At the North American International Auto Show yesterday, Ford sponsored a discussion with Stewart Brand, author of the Whole Earth Catalog. In his discussion, he highlighted the dramatic shift in population from rural areas to urban areas in developed nations thus increasing overall energy usage.
Stewart noted that in addition to the intermittency problem associated with wind and solar, each of these forms of renewable energy takes a significant amount of land. To get one gigawatt of power from wind, it takes approximately 250 square miles of landscape. To get one gigawatt of power from solar, it takes 50 square miles of landscape. Don’t forget the fact that you need to build power lines to connect all that power to the grid (see Sunrise Power Link)
Stewart, as of late, has become a believer in either developing clean coal technology or taxing the hell out of it in order to make it a less attractive form of energy. However, it was the discussion on nuclear that raised eyebrows. Stewart stressed that increasing nuclear energy development should be at the top of our list in weaning ourselves off of fossil fuels. He recognized that environmentalists have, over the last thirty years, helped increase regulation on nuclear power plants. However, as Stewart noted, all these regulations will hamper growth in nuclear power in the US while other nations, including China, forge ahead in implementing advanced nuclear technology.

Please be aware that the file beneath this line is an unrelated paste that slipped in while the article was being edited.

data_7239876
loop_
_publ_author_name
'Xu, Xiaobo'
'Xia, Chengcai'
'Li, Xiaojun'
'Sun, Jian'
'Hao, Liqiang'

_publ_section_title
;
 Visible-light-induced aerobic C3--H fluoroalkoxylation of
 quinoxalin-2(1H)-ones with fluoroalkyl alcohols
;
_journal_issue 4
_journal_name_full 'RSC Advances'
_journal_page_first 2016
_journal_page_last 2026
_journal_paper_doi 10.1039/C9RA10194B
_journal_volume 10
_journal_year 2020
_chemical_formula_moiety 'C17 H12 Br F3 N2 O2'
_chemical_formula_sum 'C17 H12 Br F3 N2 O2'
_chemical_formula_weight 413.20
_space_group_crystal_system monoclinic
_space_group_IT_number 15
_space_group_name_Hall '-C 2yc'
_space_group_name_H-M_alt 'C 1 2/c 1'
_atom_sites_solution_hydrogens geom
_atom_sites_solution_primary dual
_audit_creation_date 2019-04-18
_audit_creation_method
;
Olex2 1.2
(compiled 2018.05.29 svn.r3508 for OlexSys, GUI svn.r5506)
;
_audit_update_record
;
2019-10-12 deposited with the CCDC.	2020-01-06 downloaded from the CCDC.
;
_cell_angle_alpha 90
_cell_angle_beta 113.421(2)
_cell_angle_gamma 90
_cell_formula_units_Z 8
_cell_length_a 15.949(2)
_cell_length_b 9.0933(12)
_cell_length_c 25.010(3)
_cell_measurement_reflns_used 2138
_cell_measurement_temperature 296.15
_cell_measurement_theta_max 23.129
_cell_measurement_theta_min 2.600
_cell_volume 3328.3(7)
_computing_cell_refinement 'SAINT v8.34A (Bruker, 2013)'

Now the question becomes, if large solar and wind projects are unattractive for any number of reasons, can the Federal government enact new policies to fast track approval of nuclear plants? While there are a number of nuclear power plants being proposed, they will likely come online by 2018 at the earliest.
The other question that is raised by Stewart’s support of nuclear power is whether it should qualify as a renewable energy source for purposes of a renewable portfolio standard/renewable energy standard?
Ford Motor Company paid for my travel and accommodations at the 2-day Driving Green Technology event, I was not compensated in any other manner for my time. My opinions here are my own.